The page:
The new Alfa Romeo Giulia SWB Zagato is a jaw-dropping two-door V6 super-coupé built to celebrate 100 years of the two Italian firms working together.
Based on the Alfa Romeo Giulia but with a new and completely bespoke carbonfibre body shell, Zagato’s latest effort was designed in partnership with Alfa’s own design team – headed up by Alejandro Mesonero – as a spiritual successor to the ‘Sprint Zagato’ (SZ) line of Alfa coupés from the late 1950s – which also inspired the radical 1989 coupé of the same name.
Importantly, though, Zagato says the development and production processes were carried out completely independently, and the Alfa Romeo badge on the front is “solely for descriptive and promotional purposes”.
It’s built on the same Giorgio platform as the Giulia, but with a significantly shortened wheelbase “in keeping with Zagato’s sporting tradition”, and for proportions which more closely ape the 1989 SZ – known as ‘Il Mostro’.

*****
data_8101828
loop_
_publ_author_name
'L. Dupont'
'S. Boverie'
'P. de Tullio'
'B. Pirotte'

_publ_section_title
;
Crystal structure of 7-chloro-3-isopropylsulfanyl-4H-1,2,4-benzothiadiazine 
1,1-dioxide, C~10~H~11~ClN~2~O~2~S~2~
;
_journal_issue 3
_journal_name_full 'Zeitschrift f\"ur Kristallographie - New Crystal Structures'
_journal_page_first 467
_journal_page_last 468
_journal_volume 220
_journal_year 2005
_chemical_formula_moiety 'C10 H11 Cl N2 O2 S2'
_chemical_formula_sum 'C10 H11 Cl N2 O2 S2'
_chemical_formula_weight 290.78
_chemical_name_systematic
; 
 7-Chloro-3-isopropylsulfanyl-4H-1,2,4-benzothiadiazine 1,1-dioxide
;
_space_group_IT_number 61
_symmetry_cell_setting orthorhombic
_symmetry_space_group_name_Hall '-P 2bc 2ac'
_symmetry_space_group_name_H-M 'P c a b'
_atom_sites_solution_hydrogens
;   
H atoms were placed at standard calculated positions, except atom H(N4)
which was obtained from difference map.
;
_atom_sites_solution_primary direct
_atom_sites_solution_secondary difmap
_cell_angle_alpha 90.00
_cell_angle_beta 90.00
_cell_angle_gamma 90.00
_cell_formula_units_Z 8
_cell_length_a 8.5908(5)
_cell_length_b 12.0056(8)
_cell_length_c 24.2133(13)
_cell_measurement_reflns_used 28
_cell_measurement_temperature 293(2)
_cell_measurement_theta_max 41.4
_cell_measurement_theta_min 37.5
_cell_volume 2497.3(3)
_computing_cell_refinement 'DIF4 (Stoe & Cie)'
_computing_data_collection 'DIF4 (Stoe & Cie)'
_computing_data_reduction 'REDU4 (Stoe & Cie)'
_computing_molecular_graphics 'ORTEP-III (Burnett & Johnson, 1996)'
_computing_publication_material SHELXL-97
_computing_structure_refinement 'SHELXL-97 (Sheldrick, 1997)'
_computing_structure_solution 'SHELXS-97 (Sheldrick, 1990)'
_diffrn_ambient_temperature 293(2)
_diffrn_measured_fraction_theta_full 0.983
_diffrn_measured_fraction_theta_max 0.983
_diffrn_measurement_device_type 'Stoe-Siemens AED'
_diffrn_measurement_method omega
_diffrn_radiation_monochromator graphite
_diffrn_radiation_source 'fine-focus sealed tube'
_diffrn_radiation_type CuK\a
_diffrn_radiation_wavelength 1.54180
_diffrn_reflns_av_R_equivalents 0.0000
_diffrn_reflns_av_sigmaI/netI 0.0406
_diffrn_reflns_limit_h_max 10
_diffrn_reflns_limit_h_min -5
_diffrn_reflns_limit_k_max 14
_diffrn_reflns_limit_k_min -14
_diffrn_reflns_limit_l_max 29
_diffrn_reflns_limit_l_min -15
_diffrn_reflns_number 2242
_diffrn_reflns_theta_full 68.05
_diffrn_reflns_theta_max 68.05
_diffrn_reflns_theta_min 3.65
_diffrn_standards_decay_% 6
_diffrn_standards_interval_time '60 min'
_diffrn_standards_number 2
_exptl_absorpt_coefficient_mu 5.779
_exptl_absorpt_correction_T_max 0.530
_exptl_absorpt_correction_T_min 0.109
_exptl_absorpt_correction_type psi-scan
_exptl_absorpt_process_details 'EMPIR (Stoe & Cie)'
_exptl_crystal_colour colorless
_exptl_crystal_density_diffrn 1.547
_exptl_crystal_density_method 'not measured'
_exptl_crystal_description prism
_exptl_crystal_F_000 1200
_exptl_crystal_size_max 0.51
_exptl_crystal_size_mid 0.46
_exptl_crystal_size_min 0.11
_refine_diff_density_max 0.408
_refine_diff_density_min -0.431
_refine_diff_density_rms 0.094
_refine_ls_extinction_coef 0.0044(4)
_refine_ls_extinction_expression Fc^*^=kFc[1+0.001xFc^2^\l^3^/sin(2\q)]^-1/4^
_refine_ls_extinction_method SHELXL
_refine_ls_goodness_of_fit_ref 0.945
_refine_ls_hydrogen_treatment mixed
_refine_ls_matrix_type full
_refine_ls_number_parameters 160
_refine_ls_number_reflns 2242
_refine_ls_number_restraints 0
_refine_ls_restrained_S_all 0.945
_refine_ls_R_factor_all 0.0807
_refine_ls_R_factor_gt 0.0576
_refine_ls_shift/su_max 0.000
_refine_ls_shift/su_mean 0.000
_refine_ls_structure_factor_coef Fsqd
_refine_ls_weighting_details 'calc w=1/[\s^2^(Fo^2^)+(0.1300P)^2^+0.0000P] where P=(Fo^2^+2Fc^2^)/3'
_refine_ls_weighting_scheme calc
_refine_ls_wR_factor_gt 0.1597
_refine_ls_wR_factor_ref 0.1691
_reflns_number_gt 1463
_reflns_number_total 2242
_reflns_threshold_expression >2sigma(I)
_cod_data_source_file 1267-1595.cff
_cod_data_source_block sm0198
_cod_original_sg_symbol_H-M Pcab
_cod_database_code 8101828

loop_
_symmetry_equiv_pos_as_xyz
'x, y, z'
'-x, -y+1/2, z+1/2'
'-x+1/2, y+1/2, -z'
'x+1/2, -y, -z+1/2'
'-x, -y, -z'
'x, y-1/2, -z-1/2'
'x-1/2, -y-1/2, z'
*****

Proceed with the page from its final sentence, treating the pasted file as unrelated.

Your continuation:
There is only one example, and it has already been acquired by an unnamed German Alfa Romeo collector – who owns a selection of rare Alfa models including an SZ and an 8C Competizione, as well as ‘several’ Zagato-bodied Aston Martins – for an undisclosed sum.
It is the latest entry in a long line of 150 Alfa Romeo models rebodied by the Italian design house, which stretches back to 1921’s ‘Tipo G1’, a reworking of Alfa’s then luxury flagship.
Underneath, it is more closely related to the hardcore, track-focused Alfa Romeo Giulia GTAm, sharing that car’s fiery 533bhp twin-turbo V6 and six-speed manual gearbox. There’s no word on performance figures, but given its two-door carbonfibre shell is likely lighter than that of the larger GTAm, a 0-62mph time of less than 3.5sec is within reach.
Welcoming the new creation, Alfa’s Mesonero said: “lfa Romeo “SZ”, an acronym that evokes emotions, roots its origins in the deep history of coachbuilding, that of cars made with the sartorial care of those who dress a mechanically in a special way according to the thought, the culture of those ateliers that, like Zagato, in this case, have interpreted the “biscione” brand.